Category Archives: Wellness

Anxious woman sitting on a sidewalk, intently looking at her cell phone, illustrating the concept of Nomophobia.

Dissecting Nomophobia and Mental Health

Have you ever felt that tiny heart attack when you can’t find your phone in your bag, or when the battery icon turns red? Welcome to the club of Nomophobia – yes, that’s an actual term now. It stands for “no-mobile-phone phobia.” It sounds like something out of a modern-day Dickens novel. But this is where we are, glued to our little screens as if they were life support.

Nomophobia Symptoms

First, let’s diagnose the problem. Do you feel anxious, restless, or downright panicky when you’re away from your phone? Does the thought of being unreachable or missing out on social media updates make you sweat more than a hot yoga class? If your phone is your security blanket, and losing it feels like losing a part of yourself, you might be experiencing Nomophobia.

It’s Okay, We’re All a Bit Weird Here

We’re living in an age where being phone-less feels like being stranded on a deserted island. When we leave our phone at home, we end up spending the whole day twitching like a squirrel on espresso.

But what if this clingy relationship with our phones is more than just a bad habit? What if it’s entwined with other anxieties and disorders? Here are some ways that nomophobia could overlap with various mental health issues.

Nomophobia and Anxiety Disorders

Anxiety disorders are like that background noise that never quite goes away. Add Nomophobia to the mix, and it’s like turning up the volume on a bad song. If you’re already prone to anxiety, the constant need for digital reassurance can be like fuel to a fire. Every buzz could be a potential crisis, or worse, no buzzes could mean you’re being ignored or there’s an apocalypse happening and you’re the last to know.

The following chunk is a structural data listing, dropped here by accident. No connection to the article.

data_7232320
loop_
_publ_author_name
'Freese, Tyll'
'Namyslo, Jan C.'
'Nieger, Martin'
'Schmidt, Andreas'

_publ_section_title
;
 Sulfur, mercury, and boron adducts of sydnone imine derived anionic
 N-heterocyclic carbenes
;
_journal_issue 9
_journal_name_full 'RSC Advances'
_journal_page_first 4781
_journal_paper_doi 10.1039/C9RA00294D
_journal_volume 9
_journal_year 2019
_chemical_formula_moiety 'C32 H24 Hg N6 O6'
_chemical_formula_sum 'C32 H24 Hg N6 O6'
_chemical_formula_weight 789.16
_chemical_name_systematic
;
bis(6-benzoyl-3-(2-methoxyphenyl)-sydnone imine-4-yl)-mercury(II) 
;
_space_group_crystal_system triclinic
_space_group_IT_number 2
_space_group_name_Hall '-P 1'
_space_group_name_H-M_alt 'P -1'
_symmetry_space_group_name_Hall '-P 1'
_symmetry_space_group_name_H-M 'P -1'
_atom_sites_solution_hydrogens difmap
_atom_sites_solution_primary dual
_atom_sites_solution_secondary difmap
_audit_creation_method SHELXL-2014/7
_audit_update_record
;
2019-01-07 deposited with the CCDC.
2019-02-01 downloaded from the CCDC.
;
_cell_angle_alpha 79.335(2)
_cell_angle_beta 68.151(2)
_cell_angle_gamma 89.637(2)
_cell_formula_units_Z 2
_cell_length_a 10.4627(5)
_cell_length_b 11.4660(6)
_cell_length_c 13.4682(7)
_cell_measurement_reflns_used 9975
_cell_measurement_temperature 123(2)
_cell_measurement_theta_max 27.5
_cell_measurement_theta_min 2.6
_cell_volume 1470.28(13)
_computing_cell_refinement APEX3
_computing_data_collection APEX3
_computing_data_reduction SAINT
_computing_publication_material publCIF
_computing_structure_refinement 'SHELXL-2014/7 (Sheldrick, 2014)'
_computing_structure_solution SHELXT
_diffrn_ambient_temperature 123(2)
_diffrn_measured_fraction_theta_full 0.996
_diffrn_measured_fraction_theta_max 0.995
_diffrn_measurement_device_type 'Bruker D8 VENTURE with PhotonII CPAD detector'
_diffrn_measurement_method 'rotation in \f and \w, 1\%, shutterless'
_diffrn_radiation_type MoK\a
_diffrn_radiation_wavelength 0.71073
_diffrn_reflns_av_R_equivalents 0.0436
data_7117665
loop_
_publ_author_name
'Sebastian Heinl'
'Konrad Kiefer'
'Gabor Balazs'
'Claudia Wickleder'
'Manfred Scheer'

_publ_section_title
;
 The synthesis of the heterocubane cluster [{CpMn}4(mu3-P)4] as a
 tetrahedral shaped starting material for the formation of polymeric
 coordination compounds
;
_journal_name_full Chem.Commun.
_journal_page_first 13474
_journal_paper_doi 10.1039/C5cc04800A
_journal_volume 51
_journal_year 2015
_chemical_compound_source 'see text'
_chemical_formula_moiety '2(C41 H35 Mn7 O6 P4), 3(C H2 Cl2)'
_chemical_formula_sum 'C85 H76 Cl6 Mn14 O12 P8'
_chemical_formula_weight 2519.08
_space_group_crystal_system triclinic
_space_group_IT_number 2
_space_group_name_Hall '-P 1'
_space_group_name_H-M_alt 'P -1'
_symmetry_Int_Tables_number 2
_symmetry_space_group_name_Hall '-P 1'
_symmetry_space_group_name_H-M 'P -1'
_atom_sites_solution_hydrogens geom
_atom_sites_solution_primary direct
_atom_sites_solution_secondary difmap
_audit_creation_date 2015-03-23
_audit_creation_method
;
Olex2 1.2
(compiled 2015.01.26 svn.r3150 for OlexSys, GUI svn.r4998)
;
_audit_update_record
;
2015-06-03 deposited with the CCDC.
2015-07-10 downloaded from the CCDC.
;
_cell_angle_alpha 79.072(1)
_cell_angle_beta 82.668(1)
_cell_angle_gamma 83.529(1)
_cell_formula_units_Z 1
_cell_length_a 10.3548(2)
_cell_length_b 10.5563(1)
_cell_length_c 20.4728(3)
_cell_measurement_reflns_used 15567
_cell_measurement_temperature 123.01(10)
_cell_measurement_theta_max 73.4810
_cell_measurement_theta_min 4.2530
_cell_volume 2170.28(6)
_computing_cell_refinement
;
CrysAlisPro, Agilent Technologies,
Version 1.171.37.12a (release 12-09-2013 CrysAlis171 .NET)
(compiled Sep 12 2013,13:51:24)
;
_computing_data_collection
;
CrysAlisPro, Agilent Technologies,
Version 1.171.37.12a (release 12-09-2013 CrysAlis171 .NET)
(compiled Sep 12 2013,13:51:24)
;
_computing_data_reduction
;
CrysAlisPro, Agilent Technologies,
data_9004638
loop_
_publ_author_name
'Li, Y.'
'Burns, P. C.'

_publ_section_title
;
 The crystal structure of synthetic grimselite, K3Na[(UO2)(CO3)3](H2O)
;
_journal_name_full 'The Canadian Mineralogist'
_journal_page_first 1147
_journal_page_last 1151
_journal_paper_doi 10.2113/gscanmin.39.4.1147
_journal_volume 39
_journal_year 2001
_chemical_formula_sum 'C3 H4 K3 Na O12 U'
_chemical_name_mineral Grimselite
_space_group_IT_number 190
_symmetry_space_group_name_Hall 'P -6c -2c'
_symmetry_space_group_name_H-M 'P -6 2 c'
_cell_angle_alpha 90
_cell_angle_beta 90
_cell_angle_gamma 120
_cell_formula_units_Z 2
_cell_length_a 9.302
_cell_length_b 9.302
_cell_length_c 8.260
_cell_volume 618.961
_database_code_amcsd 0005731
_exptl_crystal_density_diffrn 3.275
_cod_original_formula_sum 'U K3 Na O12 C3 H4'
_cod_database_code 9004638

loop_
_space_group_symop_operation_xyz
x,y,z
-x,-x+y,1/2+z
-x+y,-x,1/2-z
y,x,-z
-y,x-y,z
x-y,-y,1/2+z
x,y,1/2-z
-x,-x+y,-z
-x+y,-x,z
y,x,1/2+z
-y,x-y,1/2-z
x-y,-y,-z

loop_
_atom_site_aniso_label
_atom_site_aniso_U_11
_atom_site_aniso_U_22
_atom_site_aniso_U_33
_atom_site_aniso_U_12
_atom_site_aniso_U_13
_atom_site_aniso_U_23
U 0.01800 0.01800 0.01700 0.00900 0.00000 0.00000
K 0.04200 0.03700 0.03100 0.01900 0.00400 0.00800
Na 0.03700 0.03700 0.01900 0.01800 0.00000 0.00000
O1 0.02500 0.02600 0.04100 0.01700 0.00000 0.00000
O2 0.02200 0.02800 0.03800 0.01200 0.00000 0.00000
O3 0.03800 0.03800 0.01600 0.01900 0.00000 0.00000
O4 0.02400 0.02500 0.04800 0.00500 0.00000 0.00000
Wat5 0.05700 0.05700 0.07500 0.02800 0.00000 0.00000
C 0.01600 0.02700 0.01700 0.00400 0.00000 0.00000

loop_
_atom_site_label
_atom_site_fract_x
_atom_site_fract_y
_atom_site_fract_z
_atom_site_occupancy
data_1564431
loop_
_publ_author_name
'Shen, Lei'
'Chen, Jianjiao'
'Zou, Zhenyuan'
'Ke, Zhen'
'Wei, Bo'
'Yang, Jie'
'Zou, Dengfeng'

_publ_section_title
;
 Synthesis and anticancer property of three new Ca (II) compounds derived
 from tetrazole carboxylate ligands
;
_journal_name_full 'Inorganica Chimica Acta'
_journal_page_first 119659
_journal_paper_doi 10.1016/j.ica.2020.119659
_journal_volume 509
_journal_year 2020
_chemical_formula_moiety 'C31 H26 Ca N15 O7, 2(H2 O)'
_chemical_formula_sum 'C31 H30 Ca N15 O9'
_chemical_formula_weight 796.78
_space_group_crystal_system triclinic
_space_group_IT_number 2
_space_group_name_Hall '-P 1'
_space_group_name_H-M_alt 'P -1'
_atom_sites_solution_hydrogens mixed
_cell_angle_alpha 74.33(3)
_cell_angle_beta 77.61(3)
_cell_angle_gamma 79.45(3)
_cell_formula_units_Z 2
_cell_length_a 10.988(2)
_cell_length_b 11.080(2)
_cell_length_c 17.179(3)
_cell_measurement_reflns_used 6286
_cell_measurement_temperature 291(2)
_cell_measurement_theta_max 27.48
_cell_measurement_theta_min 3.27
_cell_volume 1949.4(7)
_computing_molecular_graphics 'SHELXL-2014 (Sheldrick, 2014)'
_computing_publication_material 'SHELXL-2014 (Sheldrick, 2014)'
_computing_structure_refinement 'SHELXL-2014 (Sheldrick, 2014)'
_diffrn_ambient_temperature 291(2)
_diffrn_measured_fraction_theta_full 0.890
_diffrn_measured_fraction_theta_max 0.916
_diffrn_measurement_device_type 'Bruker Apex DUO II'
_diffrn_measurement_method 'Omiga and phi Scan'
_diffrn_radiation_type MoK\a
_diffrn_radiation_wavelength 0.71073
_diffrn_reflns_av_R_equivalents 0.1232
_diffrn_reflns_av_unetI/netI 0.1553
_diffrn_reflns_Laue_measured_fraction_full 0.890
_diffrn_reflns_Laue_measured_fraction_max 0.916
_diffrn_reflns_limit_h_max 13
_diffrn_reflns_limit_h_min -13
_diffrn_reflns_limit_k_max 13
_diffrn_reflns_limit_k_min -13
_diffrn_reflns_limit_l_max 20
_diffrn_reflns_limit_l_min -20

Nomophobia and Obsessive-Compulsive Disorder (OCD)

For those with OCD tendencies, the phone becomes a ritual. Check the news, scroll through social media, check the news again—it’s a loop that feels impossible to break. It’s like having a mental itch you can’t stop scratching. The fear of missing out (FOMO) or the need for constant updates can turn your phone into a digital pacifier.

Depression and Phones

Let’s talk about depression. It’s that heaviest of blanket that makes it hard to get out of bed. In the paradoxical world of depression, your phone can be both a window and a prison. It connects you to the world, but also amplifies the feeling of isolation. Seeing others’ curated lives can make your own world look grey. Nomophobia adds to this by making you fear disconnection, even when connection feels painful. Here are more ways social media affects our mental health.

Nomophobia and Social Anxiety

For those with social anxiety, the phone can be a safe harbor. It’s a way to be present without the terror of actual interaction. But this harbor can turn into a trap. The fear of real-life interactions grows, and the phone becomes a crutch you can’t put down. Nomophobia in this case is the fear of losing your shield against the world.

More Than Just Turning Off Your Phone